Why This Quiet Drama Stands Apart From Normal Summer Fare
NOTE: EMMA will be available for streaming on Netflix in September. This is a portion of our review of EMMA. For the full review, including a breakdown of content, violence, sex, language and nudity, click here.
Emma, played wonderfully by Gwyneth Paltrow, is a well-to-do young woman who has taken it upon herself to be a matchmaker to her contemporaries in early 19th Century England. She tries to set up the less-advantaged and slightly homely, Harriet Smith, with the Reverend Elton. However, the Reverend Elton confesses his love to Emma. When Emma doesn’t return it, the Reverend Elton marries elsewhere. Meanwhile, Harriet turns down a marriage proposal from a kind farmer, while Emma’s brother-in-law, Mr. Knightley, is looking down on Emma with ridicule. Emma next tries to pair Harriet with Frank Churchill, but fails. Harriet instead falls for Mr. Knightley, arousing Emma’s jealousy for she has grown fond of Knightly. Yet, through frank discussions and reappearing suitors, all turns out very well.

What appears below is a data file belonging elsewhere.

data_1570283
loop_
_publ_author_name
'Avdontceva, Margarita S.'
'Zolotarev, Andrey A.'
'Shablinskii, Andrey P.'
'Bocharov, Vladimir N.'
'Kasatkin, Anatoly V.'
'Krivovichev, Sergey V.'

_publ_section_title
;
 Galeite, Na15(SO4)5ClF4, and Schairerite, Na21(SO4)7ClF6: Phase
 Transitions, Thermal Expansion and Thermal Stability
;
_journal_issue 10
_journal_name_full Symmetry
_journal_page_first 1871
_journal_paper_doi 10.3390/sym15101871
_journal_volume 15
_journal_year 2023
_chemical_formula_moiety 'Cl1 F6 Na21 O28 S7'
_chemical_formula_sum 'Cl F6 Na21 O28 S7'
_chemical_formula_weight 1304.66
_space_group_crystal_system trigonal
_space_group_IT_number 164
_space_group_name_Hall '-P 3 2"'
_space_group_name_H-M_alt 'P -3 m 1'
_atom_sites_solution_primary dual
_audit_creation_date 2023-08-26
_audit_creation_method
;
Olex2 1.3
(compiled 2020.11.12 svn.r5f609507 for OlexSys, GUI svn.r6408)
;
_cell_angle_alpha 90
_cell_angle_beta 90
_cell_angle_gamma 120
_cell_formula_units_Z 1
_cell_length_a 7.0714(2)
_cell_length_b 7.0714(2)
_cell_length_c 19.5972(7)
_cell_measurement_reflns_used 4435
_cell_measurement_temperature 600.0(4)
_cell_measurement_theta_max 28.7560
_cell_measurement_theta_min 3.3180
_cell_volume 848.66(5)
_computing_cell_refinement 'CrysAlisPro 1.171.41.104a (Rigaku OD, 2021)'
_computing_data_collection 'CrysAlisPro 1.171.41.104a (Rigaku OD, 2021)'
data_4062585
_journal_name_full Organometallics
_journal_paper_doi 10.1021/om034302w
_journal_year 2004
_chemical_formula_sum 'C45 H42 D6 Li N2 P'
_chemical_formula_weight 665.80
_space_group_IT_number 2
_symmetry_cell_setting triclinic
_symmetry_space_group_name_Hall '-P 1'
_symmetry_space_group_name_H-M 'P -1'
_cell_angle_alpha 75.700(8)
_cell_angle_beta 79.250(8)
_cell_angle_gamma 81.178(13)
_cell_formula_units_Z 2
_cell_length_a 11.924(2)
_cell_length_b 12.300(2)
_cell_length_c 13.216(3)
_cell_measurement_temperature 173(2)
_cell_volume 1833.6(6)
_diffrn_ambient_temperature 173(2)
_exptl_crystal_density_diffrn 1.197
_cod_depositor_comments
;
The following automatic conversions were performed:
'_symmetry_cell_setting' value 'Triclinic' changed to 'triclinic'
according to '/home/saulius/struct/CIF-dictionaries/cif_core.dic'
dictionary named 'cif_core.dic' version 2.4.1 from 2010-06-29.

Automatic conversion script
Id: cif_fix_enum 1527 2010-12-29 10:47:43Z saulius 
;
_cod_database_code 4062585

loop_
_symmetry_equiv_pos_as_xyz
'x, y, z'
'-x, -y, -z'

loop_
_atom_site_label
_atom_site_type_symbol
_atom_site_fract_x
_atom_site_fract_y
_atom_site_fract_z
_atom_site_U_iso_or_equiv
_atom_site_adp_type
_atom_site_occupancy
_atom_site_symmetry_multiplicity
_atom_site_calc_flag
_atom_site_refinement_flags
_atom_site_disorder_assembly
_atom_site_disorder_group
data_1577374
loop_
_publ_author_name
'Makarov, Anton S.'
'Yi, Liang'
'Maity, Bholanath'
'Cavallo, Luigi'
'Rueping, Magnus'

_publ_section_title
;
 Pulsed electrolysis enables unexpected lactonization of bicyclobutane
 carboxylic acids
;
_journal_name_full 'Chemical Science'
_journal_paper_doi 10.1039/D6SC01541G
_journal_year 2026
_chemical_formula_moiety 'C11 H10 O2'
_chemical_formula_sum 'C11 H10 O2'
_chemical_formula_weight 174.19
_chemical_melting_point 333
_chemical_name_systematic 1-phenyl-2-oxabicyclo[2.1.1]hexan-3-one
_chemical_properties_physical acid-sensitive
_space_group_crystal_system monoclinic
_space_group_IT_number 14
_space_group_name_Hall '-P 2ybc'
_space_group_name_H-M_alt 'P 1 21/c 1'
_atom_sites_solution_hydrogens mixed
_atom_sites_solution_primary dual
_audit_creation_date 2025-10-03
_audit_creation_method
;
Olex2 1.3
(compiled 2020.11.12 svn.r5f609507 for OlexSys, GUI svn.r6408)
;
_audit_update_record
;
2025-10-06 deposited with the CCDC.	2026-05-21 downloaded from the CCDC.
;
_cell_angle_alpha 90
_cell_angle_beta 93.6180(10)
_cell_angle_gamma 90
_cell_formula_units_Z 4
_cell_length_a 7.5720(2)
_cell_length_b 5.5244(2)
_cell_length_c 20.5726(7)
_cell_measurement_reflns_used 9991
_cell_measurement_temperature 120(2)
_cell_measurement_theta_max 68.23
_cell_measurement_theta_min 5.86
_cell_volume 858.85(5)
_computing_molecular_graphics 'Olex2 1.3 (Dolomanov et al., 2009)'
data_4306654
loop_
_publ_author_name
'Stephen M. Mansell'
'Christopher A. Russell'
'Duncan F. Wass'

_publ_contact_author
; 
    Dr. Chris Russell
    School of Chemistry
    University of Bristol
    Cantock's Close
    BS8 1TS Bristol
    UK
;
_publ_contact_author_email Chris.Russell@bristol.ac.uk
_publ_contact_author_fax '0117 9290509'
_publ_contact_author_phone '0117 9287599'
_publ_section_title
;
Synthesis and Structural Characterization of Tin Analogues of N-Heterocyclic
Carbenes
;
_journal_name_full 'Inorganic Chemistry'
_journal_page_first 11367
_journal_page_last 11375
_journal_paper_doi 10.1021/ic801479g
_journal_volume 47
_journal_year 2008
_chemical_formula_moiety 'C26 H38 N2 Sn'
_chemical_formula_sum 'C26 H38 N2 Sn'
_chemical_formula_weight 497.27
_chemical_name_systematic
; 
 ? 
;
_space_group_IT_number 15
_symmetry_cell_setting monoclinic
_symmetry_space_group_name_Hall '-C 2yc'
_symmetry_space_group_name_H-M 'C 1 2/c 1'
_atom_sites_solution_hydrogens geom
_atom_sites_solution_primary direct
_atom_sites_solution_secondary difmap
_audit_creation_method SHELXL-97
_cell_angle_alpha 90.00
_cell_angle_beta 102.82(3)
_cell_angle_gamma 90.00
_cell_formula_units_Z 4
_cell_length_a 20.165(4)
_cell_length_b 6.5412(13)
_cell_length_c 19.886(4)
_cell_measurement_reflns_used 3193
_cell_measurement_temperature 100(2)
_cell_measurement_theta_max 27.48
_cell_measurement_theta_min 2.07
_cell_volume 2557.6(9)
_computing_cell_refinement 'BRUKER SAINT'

In every way, EMMA stands apart from the normal summer fare. It is a quiet drama that isn’t interested in bad weather, witness protection programs or spies. It is interested in love and marriage. The narrow view of gentility and courtship stimulate us with a sense of chaste fun, while also giving us a sense of monotony, simultaneously. Without the biting and brilliant wit of a script by Emma Thompson who wrote SENSE AND SENSIBILITY, nor the severity and focus of the director for PERSUASION, EMMA stands apart as slightly flawed, but nonetheless, entertaining and moral.